DIY– Do It Yourself
DYI– Do Yourself In
DYVI-Do Your Vendors In
I have seven children, so I totally understand the need to save where you can in the areas where you know how. In day to day life, we use our strengths or skills as ways to save. Perhaps your husband, dad, or boyfriend can change the oil, maybe you are a great seamstress and you can make clothing or you can bake breads. All of this is fabulous if you have the talent. If you are crafty and have abilities that will come in handy on your wedding day, by all means put your skilled hands to use. That is the meaning of a Do It Yourself bride.
What scares me is the bride or family who decides, even though they have no prior experience or skills, that they are going to be chief expert in charge of all things beautiful at the wedding. This is what you might call a Do Yourself In situation. Even for experts, designing stationary, baking wedding cakes, arranging flowers, photography, event coordination, and even providing music is a very stressful situation.  Our work is very detailed and requires endless amounts of time before the event.  Time you would probably rather be enjoying. Nothing is worse than being in the midst of a situation and feeling in over your head. Having too many projects or responsibilities leading up to your wedding can destroy your big day.  Here are some things to consider:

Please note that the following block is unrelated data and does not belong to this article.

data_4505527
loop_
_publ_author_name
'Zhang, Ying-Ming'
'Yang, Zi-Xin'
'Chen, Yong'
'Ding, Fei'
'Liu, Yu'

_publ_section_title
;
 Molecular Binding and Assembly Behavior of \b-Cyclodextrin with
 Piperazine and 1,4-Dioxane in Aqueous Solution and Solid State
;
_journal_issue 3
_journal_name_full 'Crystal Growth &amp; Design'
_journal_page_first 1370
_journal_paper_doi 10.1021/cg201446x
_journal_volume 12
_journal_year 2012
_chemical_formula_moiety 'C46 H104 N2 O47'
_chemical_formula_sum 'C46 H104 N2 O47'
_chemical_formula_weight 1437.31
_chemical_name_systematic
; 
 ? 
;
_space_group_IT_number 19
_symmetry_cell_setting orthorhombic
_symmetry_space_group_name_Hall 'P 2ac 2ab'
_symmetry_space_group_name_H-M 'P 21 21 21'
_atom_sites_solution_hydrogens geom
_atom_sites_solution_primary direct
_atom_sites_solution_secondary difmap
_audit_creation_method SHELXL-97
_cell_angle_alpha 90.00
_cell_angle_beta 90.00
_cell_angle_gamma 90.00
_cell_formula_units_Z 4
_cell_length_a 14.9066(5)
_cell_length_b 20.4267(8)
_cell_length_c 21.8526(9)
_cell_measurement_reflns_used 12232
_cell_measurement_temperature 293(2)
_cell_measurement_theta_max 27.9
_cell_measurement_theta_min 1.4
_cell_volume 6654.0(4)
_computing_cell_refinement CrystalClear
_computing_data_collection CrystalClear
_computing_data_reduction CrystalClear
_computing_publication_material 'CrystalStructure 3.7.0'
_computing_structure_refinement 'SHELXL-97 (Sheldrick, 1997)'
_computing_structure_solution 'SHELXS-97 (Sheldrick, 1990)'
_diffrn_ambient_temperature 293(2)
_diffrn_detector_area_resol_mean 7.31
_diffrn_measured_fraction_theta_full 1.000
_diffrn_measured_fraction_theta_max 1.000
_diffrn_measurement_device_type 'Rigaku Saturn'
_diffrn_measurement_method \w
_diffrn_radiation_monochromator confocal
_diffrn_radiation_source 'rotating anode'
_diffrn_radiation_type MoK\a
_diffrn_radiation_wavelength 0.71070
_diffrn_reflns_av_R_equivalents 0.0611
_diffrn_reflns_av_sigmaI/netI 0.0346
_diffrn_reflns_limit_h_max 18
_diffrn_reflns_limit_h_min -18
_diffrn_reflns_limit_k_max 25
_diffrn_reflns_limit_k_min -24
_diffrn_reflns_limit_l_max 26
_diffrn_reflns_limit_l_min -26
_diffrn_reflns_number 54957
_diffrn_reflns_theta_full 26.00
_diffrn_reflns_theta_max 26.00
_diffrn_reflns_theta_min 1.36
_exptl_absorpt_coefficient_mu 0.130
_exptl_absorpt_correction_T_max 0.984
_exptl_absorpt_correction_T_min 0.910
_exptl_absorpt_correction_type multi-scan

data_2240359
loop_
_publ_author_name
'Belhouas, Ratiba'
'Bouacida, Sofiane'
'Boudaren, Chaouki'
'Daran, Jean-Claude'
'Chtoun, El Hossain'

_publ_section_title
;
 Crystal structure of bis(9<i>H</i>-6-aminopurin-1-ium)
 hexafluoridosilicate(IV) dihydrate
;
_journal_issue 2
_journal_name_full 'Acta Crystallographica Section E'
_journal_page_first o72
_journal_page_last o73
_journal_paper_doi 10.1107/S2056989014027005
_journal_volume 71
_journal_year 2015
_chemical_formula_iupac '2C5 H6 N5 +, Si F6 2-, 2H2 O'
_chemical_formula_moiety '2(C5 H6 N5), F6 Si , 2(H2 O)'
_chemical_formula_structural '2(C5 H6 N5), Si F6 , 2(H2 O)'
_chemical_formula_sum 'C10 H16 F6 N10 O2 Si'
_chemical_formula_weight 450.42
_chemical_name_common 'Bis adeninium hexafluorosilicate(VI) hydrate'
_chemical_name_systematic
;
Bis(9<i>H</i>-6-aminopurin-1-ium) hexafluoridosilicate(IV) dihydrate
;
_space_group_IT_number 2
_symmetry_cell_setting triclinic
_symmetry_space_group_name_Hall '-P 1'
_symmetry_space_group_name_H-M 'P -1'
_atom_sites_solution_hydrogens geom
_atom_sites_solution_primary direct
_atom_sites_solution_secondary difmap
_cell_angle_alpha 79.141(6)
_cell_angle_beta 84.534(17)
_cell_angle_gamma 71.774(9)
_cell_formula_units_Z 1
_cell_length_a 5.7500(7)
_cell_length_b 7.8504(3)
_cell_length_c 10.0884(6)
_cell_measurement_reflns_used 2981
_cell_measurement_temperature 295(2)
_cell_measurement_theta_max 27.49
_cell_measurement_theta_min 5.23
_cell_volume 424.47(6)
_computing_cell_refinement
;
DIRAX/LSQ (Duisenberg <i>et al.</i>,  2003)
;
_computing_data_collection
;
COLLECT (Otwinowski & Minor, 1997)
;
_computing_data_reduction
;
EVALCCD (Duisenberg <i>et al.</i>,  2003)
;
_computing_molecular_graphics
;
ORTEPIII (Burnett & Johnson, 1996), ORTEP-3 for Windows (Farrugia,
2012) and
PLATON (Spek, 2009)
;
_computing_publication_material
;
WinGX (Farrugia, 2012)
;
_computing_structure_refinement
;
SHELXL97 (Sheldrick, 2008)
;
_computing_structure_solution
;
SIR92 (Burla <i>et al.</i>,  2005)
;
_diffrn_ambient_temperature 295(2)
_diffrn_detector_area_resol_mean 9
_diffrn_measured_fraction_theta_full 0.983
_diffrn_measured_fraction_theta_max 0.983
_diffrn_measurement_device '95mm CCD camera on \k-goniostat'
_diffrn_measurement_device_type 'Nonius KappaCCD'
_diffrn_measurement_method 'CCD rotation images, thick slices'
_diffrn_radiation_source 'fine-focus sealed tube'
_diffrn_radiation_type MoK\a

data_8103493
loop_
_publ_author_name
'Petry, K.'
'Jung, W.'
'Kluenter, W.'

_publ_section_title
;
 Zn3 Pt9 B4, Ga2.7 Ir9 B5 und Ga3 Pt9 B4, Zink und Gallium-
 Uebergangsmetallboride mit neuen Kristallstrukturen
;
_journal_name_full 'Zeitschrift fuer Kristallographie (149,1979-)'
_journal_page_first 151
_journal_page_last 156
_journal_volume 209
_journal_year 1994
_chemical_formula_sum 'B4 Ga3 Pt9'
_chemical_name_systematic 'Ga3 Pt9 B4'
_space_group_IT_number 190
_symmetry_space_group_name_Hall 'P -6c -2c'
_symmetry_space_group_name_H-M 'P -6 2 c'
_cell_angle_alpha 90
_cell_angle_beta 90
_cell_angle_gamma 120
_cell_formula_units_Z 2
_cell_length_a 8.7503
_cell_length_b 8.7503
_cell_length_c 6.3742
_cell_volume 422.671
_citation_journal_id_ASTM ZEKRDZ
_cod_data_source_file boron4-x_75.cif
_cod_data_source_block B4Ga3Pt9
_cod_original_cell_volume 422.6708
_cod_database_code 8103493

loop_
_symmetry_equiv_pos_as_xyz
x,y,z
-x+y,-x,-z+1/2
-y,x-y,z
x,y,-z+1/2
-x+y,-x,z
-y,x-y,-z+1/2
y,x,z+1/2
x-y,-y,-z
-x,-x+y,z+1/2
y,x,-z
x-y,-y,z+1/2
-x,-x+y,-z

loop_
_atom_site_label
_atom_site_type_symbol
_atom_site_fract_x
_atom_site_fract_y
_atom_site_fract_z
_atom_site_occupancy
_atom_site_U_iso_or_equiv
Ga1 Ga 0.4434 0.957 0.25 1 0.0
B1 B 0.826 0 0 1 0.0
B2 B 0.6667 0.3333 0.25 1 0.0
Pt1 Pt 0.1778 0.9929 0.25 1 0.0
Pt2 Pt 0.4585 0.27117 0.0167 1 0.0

• Choose projects that you are 100 percent certain your are capable of.
  • Do a practice run of any designs you are making and time how long it will take for you to achieve the whole project.
  • Choose projects that you can do in advance.
  • You will also want to consider how much it will cost to set up a mini shop.   The supplies list on most projects is very extensive  and you really need to think about every little thing you will need.
  • Next do you have the space to create and store your project? Make a plan on how the project is getting to the event and who is placing it.
  • Do you have a vehicle to transport all of your items? You may need to rent a mini or cargo van.

Image from
When you’re a DYI bride, it is also important that you remember this key: choose projects that do not require another unpaid vendor to complete. I bolded that last statement because this is where the Do Your Vendors In code or fear came from. On many occasions I have arrived at a reception only to find the DIY centerpieces were not put together or that the catering staff was enlisted to put together the designs. This automatically makes me feel bad because, after all, I am the florist. For instance, I charge a delivery and set up fee. Some brides, choosing to save a bit of money, opt to pick up and set up the flowers themselves; however, if they neglect to do the set up, the work usually falls to the venue, caterer or coordinator. I want to be able to continue offering this option to help brides save, but sometimes I wonder if I should stop. This instance becomes a poor reflection on my services, for I am the florist. If the flowers are not set up, who should be to blame? The first thought would be the florist.